Nature and time had reduced something in him, but with hindsight and enough sweat and blood he could ink a letter to them that read; ‘dear mother, dear father, you’ve fallen behind.‘
It had been a long half-hour since he’d gotten out of bed with the phone in hand and hurried to the bathroom on the balls of his feet. Seth’s wife Terri made a classic English steak pie every New Year’s, rich to the palate but spry through the guts. He stared at the screen for so long that when he glanced out the window at the hundreds of turbine blades spinning ominously just over the valley spine, he could make out the image of the X profile layout burned into his retina hovering in the middle distance.
He felt the very real weight of everything on his shoulders as he began to type; opinions and expectations coming from all directions, every word and action under scrutiny. There were no laurels left to rest on now, just indicators for fresh eyes to gauge the gnarly stranger, or spectre, depending on the demographic. Whatever Hessian was had become legend, and now thanks to some asshole with a hard-on for clean energy he had to consider the continuation of a legacy that had ended perfectly over ten years ago. .
Every beat had to matter, including this simple tweet. He was told to be in ring shape in time for ReVival 41, nothing else. Anyone could be waiting for him, giant killers needed giants after all. There was no one for him to call out and no point staking any claims until he felt comfortable between the ropes again. Fifteen minutes of backspacing had him thinking back to the lessons he used to teach in promo class at the PWA twenty years ago.
‘…Taunts and truths are interchangeable; everyone is or has gone through the same shit as you. if you can’t think of something to say about someone, think of something someone would say about you…‘
Von Kelsig took what felt like one last look out the window at the view of Parts Unknown that it afforded; the edge of the roof of the detached studio peeking out directly below, Seth and Terri’s place across the courtyard and the barn adjacent. Beyond that the property sprawled out into open fields where just before the treeline at the foot of the hills he could make out the edge of a huge byre of the same dull grey design as the warehouse. Thousands of dollars worth of assets and more in revenue sat in buildings like it across the valley; terrain-tearing, gas-guzzling, air-blasting machines and contraptions that the environmentalists had surrounded like antibodies, ready to burst his bubble like a pimple.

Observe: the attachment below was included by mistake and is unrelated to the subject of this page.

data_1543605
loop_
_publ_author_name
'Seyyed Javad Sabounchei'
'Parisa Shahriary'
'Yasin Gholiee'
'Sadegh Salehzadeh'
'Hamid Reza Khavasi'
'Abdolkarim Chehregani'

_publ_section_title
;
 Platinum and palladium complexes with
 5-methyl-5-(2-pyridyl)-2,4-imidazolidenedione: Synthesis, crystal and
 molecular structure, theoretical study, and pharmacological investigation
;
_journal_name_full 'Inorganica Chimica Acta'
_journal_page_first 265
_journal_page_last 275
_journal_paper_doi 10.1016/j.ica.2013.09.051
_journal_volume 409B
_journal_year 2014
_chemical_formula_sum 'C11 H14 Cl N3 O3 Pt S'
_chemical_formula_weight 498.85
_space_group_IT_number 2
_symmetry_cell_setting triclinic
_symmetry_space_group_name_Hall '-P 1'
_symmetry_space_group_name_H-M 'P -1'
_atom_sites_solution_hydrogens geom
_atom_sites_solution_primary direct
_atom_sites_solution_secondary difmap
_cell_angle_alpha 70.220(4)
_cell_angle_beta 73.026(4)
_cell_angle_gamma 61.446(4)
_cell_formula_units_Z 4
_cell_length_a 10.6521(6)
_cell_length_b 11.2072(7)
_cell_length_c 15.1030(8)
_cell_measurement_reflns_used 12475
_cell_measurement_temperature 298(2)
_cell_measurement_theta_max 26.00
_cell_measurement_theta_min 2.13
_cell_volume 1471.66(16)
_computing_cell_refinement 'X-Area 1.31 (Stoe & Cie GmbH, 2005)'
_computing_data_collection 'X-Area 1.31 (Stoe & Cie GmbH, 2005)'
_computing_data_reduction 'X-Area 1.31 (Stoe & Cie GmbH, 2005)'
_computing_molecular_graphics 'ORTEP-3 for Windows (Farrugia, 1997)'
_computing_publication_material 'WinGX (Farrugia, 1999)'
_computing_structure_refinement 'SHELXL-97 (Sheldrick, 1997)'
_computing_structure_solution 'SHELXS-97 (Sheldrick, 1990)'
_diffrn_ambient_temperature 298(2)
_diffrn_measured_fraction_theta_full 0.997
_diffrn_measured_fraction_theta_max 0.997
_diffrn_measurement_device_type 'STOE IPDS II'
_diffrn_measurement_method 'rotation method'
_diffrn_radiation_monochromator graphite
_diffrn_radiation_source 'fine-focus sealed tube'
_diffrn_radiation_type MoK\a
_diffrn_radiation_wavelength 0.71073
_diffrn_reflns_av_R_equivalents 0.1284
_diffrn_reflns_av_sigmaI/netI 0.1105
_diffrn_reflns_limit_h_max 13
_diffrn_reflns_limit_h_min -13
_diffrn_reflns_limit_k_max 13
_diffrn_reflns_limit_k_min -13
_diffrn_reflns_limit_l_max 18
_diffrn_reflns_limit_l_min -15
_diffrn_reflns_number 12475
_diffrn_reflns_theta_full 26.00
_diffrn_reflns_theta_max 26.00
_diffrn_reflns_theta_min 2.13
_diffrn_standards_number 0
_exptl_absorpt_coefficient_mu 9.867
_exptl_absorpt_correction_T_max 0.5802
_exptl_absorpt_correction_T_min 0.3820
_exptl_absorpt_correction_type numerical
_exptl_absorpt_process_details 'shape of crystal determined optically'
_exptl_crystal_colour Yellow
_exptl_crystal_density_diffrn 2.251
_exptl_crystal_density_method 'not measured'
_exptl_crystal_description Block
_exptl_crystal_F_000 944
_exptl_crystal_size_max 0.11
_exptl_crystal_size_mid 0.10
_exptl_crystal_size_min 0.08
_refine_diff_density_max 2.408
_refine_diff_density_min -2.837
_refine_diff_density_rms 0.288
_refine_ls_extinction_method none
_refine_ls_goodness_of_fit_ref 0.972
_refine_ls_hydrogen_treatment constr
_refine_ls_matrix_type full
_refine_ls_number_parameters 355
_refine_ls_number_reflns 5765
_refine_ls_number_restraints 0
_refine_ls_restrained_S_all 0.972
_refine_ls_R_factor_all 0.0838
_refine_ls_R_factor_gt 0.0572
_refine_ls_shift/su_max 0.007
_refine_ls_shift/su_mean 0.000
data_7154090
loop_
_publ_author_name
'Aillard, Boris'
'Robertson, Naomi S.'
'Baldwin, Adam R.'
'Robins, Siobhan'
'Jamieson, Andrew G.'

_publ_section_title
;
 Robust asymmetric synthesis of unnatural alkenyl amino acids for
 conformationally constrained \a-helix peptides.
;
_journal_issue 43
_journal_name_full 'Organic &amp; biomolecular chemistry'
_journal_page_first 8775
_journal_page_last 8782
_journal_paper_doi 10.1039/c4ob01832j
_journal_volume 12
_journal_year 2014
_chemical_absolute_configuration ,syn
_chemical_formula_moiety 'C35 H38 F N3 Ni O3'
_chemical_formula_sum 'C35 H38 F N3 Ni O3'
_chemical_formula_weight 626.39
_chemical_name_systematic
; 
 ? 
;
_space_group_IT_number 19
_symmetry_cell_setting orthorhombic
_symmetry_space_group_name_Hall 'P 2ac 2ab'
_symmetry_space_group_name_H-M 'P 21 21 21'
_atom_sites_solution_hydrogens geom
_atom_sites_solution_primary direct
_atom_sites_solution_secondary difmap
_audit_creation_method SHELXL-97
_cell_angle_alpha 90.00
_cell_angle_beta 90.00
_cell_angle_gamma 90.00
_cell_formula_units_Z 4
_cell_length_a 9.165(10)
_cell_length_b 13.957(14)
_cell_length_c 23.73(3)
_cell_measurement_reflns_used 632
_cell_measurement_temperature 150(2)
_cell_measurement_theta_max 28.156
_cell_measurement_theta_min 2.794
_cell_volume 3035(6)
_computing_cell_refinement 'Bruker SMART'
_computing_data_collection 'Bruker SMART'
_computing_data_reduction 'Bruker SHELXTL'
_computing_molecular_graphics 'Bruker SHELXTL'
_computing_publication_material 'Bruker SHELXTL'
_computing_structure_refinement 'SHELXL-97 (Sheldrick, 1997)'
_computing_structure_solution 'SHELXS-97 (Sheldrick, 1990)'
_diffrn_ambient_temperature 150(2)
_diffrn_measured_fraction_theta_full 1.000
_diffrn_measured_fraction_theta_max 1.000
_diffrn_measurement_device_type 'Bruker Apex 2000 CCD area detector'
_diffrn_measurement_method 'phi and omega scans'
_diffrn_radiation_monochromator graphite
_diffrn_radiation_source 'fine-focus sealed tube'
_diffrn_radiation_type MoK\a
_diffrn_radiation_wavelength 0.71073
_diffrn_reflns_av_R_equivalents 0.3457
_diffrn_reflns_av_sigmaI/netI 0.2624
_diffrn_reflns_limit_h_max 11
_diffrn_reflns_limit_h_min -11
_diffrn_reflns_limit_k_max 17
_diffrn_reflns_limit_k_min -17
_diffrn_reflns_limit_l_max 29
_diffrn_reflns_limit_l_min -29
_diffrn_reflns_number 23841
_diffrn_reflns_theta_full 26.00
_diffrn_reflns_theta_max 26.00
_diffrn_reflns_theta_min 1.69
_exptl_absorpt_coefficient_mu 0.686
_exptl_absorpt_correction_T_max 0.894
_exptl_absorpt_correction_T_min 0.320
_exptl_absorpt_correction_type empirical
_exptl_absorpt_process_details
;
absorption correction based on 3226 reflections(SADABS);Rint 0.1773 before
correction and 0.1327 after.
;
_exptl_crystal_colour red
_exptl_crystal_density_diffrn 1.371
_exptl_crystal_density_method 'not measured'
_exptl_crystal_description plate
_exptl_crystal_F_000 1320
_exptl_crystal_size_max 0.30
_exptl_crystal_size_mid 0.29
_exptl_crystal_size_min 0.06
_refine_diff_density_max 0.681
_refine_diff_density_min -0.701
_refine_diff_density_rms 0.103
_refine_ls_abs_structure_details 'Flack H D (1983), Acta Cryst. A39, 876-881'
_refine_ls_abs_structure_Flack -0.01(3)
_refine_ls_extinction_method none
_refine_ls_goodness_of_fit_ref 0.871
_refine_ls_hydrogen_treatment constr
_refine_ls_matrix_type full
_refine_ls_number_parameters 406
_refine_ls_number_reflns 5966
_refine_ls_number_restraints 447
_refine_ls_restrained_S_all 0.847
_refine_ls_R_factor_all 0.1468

He winced begrudgingly and hit send.
Von Kelsig paced into the office, grasping the executive chair in one hand and hauling it over to the monitor bank. Dropping it down with a clatter he forced his weight into the seat with a hefty whump! and snatched the wireless mouse on the desk, shaking it violently like a dog with a chew toy to wake up the one sleeping screen amongst the displays.
The videographer had been and gone two days prior and left tickled after seeing the place in person. “It’s like Disneyland meets Mad Max out here!” he’d remarked.
Between the Colossus appearance, the post on social media and the ad spot that was going to run on ACE in the lead-up to ReVival 41, his return was generating a healthy buzz. They recorded vignette-style smash-cuts of him in his gym, running the ropes and shadowing moves and bumps that would be spliced with old highlights in the edit to give the audience a little taste of his power and cadence.
He felt comfortable moving around the ring but the vulnerability of being filmed for the first time in forever had sown a seed of doubt in him. He sought out privacy in the office to preview the collated sequence that had been sent by email. Muttering a silent prayer to himself he opened the file attachment.
Narrator: …then, can ‘Surreal’ Sean O’Neill bounce back from his loss at ReVival 39 with a win when he takes on the returning Hessian?
The clip began with the top rope German superplex delivered by O’Neill in the triple threat match against Mar and Rob Williams followed by his exit and subsequent dive back in to break up the pin, falling short by an inch. Then the transition; a restless giant and flashes of golden era mayhem overdubbed with a gruff, foreboding tone.
Hessian: O’Neill was dealt a bad hand out the gate and played it well. Let’s see how well he does when the deck is stacked against him because The Murder Show is back…
It actually looked believable, sounded even better. It was just a portion of an advertisement several seconds long but it resonated like a Hall of Fame montage to him in that moment. Which was handy, because a court order had arrived that morning informing Angelus Von Kelsig that as the owner and operator of the Parts Unknown entertainment and leisure facility, he was to honour any outstanding bookings and cease operations in the next ninety days. He couldn’t afford to fail now.